‘Many of us have given up on trying to improve our relationship with both the Jews and the Muslims of Israel,’ Munayer said. ‘We say it is a waste of time, they are not going to change, they are becoming more religious, and they don’t want us.’
Munayer’s Musalaha is doing all it can to fight the reality of this withdrawal. It has created a three-hundred-page curriculum on reconciliation between distinct peoples, applying its principles during inter-ethnic summer camps and encounter groups.
But he increasingly aims to influence society as a whole, not only at the grassroots but also in academic engagement. Munayer received his PhD from the Oxford Centre for Mission Studies at Cardiff University, and is collaborating with a number of young Israeli Christian and Jewish scholars to further his research.
For example, in a survey of 700 Muslims, Christians and Druze, Sammy Smooha of Haifa University found only fifty per cent of Christians have Jewish friends they have visited at home. But 57 per cent have experienced discrimination, and thirty per cent reported receiving threats or humiliation.
These and other findings were presented at a January conference on Palestinian Christian Identity in Israel, co-hosted by Musalaha and the Hebrew University. It was unprecedented, Munayer said, for an Israeli university to sponsor such an event.
And it is an Israeli Jew who is helping Ajaj take his baby steps toward peacemaking, moving beyond his simple convictions.
‘Very little is being done to build bridges with the Jews,’ he told Lapido Media. ‘I’m still in the beginning of the journey and I pray that good things come out of it.’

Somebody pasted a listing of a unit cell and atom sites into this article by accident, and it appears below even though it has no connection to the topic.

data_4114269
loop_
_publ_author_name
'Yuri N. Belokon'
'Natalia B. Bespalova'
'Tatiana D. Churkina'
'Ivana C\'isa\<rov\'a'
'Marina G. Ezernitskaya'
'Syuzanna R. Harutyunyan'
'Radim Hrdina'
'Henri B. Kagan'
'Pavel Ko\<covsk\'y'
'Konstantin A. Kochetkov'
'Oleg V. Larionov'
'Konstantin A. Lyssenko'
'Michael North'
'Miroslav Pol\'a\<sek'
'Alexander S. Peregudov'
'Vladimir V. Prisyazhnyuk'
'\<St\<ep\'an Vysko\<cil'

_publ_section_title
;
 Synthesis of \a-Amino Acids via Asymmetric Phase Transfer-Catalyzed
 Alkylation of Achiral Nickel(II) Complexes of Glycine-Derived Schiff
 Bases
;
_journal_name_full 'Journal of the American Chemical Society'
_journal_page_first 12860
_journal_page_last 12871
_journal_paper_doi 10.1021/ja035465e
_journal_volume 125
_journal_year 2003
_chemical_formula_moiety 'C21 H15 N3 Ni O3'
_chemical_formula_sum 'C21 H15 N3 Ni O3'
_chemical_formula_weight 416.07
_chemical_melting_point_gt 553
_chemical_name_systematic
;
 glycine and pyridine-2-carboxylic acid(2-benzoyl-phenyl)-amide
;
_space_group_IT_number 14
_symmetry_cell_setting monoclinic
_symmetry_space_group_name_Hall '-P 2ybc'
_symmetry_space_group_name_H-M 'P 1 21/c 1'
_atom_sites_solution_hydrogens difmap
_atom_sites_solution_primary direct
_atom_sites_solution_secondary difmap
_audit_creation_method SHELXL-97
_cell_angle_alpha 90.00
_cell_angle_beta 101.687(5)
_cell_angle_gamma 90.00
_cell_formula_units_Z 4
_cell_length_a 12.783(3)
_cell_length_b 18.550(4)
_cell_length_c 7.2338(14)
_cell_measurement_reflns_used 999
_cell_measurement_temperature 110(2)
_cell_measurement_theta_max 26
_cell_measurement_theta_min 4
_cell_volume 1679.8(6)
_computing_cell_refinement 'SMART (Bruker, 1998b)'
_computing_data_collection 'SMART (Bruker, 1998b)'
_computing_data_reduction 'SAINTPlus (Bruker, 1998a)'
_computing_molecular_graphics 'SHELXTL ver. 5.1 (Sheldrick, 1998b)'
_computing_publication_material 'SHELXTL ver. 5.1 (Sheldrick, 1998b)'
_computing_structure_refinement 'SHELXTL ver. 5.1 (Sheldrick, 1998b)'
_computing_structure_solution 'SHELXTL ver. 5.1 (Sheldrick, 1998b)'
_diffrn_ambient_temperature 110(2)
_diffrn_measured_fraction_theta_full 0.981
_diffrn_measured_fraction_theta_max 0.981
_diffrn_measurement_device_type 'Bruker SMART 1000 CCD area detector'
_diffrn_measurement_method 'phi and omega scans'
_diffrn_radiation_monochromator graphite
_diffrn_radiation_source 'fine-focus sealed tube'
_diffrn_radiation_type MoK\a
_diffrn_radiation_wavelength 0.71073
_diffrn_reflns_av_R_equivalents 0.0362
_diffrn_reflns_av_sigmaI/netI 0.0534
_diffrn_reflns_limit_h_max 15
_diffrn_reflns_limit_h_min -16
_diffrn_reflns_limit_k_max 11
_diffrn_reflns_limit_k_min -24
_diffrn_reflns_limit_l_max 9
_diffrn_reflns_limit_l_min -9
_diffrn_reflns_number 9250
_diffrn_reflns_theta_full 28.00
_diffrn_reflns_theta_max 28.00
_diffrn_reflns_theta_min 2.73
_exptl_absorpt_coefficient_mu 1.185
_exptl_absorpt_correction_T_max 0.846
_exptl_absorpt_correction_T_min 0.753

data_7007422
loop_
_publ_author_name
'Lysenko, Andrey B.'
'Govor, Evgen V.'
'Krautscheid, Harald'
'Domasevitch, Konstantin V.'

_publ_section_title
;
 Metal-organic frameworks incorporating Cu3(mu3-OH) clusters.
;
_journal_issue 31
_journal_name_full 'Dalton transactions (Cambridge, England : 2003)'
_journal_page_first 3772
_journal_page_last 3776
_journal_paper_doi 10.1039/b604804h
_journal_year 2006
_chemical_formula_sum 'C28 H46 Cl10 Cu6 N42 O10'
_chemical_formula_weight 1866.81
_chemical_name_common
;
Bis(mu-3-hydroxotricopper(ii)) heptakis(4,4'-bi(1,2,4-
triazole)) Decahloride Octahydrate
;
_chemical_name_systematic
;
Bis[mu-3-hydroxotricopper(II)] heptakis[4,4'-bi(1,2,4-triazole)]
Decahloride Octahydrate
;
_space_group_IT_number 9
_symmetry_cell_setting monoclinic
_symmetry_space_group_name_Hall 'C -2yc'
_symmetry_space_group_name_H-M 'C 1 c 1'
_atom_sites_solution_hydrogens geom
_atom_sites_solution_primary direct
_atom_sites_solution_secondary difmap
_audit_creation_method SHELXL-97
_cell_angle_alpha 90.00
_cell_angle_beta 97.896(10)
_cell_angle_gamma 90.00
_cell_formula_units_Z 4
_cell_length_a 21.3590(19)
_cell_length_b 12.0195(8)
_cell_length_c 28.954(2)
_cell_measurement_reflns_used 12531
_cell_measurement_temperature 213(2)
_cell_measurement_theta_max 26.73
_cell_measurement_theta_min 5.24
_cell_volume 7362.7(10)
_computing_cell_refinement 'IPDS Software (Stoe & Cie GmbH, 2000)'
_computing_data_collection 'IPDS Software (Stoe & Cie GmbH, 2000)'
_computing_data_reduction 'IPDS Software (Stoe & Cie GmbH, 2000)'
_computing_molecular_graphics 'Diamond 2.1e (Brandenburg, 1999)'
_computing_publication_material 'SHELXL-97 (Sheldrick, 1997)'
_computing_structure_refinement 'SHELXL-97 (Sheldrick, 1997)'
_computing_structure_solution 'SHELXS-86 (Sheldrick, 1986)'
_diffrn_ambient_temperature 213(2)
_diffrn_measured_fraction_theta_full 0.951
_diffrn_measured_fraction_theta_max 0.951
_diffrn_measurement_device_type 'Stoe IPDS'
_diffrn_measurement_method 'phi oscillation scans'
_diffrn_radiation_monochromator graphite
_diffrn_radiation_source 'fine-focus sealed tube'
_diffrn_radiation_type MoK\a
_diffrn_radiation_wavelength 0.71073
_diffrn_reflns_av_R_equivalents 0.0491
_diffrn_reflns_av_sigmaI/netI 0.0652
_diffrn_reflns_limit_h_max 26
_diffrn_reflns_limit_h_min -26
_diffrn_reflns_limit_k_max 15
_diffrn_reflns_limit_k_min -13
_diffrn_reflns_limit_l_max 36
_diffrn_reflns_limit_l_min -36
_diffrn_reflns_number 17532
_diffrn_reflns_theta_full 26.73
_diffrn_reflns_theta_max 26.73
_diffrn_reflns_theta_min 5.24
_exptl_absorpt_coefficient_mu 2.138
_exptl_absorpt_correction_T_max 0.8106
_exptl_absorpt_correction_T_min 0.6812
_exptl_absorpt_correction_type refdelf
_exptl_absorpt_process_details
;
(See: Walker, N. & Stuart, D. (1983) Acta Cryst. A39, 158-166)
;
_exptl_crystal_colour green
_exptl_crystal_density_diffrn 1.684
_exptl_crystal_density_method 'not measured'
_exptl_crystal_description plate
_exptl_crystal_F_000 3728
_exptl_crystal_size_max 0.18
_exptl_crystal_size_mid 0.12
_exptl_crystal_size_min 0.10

In October last year Ajaj participated in an interfaith dialogue at a Jewish conference centre. A rabbi from the village of Kiryet Tiv’on, ten miles from Nazareth, invited him to speak at his synagogue during Hanukah and explain the Ten Commandments on his radio program.
In May they begin a six-month experiment to bring eight from each community to discuss matters of faith and society.
‘We are classified as enemies, but we don’t accept this,’ Ajaj said of the national political discourse. ‘So we must encourage those who are silent to take action and express respect for the other.’
Ajaj hopes the April conference can empower Nazareth Evangelical College as a centre for theological education in peacemaking. But as a minority within a minority within a minority, there is only so much they can do.
To help, Ajaj recently invited leaders from seven different denominations to a conference on Christianity in the Holy Land. Several said it was their first meeting with an evangelical.
But with Christians withdrawing into a self-imposed ghetto mentality as Israeli Arab citizens are labelled a demographic threat, these evangelicals are calling for a halt.
‘If we want a better future built on respecting and loving the “other”, then let us take part in building it,’ Ajaj wrote. ‘Otherwise, those with other values will determine what this future will be.’
This article was first published at Lapido Media.